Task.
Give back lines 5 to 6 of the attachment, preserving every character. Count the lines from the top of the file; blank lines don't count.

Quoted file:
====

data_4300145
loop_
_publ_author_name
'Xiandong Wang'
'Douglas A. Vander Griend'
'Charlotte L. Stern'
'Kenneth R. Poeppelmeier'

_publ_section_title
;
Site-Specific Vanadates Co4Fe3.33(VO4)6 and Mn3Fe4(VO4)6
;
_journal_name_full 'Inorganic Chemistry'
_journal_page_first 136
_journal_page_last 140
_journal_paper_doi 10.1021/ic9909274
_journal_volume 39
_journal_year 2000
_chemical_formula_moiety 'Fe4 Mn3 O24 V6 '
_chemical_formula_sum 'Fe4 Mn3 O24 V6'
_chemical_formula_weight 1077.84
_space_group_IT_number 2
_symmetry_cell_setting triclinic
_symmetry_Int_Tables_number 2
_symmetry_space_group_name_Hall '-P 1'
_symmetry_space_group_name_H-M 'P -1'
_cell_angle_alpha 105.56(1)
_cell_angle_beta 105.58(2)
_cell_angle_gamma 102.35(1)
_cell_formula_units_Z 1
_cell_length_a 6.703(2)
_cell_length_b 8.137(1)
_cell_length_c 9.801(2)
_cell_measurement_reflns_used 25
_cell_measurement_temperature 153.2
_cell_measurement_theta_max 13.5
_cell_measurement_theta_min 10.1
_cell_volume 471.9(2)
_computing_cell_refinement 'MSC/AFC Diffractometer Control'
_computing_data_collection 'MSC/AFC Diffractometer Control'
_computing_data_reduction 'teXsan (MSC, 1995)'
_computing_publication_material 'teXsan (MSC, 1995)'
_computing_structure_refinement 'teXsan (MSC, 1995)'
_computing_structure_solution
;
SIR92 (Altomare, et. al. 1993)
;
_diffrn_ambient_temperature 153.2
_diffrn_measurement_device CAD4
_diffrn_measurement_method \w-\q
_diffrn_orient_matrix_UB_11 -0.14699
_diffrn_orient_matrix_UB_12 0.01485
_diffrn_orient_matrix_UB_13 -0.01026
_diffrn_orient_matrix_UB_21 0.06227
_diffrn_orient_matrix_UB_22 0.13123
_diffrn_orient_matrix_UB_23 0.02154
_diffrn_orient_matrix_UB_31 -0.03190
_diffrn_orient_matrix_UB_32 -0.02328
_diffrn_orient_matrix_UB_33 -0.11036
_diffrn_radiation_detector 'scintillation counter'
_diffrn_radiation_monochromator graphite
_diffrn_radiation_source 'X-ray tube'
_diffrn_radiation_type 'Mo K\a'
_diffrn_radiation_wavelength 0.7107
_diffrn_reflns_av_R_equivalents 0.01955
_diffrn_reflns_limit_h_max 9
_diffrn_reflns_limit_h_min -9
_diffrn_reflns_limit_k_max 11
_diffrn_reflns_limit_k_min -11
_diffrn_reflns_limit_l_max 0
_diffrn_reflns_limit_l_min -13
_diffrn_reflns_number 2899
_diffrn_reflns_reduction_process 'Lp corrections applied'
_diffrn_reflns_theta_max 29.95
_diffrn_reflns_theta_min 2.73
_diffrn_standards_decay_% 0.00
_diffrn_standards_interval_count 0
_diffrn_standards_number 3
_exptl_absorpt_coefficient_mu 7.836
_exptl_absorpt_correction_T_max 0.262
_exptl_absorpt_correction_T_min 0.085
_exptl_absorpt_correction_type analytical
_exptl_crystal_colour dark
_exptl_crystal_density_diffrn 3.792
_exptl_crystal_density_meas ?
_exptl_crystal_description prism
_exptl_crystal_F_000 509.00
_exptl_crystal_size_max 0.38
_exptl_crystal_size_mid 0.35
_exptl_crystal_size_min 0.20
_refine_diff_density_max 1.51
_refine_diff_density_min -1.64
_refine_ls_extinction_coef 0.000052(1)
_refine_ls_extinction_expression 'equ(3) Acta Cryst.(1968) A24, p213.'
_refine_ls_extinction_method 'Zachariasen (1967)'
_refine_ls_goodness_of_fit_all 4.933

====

'Douglas A. Vander Griend'
'Charlotte L. Stern'